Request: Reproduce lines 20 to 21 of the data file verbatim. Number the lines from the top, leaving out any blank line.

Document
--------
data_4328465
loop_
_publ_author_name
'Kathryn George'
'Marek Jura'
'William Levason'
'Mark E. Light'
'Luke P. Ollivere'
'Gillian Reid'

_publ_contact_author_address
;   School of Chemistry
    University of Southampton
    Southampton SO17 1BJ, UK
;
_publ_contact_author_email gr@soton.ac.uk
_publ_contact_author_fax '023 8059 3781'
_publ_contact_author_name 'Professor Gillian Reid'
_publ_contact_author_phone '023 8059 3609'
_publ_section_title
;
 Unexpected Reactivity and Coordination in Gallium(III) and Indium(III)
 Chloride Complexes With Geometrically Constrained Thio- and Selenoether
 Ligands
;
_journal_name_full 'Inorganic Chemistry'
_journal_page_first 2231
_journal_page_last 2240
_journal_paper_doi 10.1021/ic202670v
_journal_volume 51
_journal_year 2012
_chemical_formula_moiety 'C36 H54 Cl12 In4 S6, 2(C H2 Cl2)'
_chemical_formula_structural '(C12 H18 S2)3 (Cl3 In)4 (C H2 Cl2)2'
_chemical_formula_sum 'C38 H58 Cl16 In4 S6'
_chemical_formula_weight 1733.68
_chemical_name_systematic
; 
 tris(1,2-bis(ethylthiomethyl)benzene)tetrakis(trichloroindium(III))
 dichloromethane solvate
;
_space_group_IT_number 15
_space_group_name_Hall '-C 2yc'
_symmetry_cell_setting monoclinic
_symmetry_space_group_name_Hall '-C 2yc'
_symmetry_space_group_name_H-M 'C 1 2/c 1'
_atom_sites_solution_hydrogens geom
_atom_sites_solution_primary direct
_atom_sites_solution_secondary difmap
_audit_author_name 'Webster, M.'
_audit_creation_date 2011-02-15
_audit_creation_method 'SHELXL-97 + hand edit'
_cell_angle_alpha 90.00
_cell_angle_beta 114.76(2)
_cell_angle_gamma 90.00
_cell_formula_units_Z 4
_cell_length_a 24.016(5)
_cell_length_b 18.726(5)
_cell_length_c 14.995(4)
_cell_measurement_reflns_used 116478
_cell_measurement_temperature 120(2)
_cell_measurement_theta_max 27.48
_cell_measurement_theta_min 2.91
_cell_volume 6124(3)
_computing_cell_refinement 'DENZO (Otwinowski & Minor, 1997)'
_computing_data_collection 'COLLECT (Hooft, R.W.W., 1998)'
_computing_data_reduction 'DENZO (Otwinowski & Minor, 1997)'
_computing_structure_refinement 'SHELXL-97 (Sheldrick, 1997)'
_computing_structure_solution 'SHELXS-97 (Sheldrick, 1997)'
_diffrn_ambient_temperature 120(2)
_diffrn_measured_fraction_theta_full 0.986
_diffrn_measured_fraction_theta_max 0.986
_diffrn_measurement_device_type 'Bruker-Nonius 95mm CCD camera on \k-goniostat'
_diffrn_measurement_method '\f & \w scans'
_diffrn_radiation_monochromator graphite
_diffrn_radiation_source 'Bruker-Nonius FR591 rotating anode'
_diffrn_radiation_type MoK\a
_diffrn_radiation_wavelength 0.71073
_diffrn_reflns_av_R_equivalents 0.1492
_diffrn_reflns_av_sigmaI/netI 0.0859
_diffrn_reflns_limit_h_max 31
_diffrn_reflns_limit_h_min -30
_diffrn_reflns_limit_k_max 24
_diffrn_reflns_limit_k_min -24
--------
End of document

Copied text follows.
;
 Unexpected Reactivity and Coordination in Gallium(III) and Indium(III)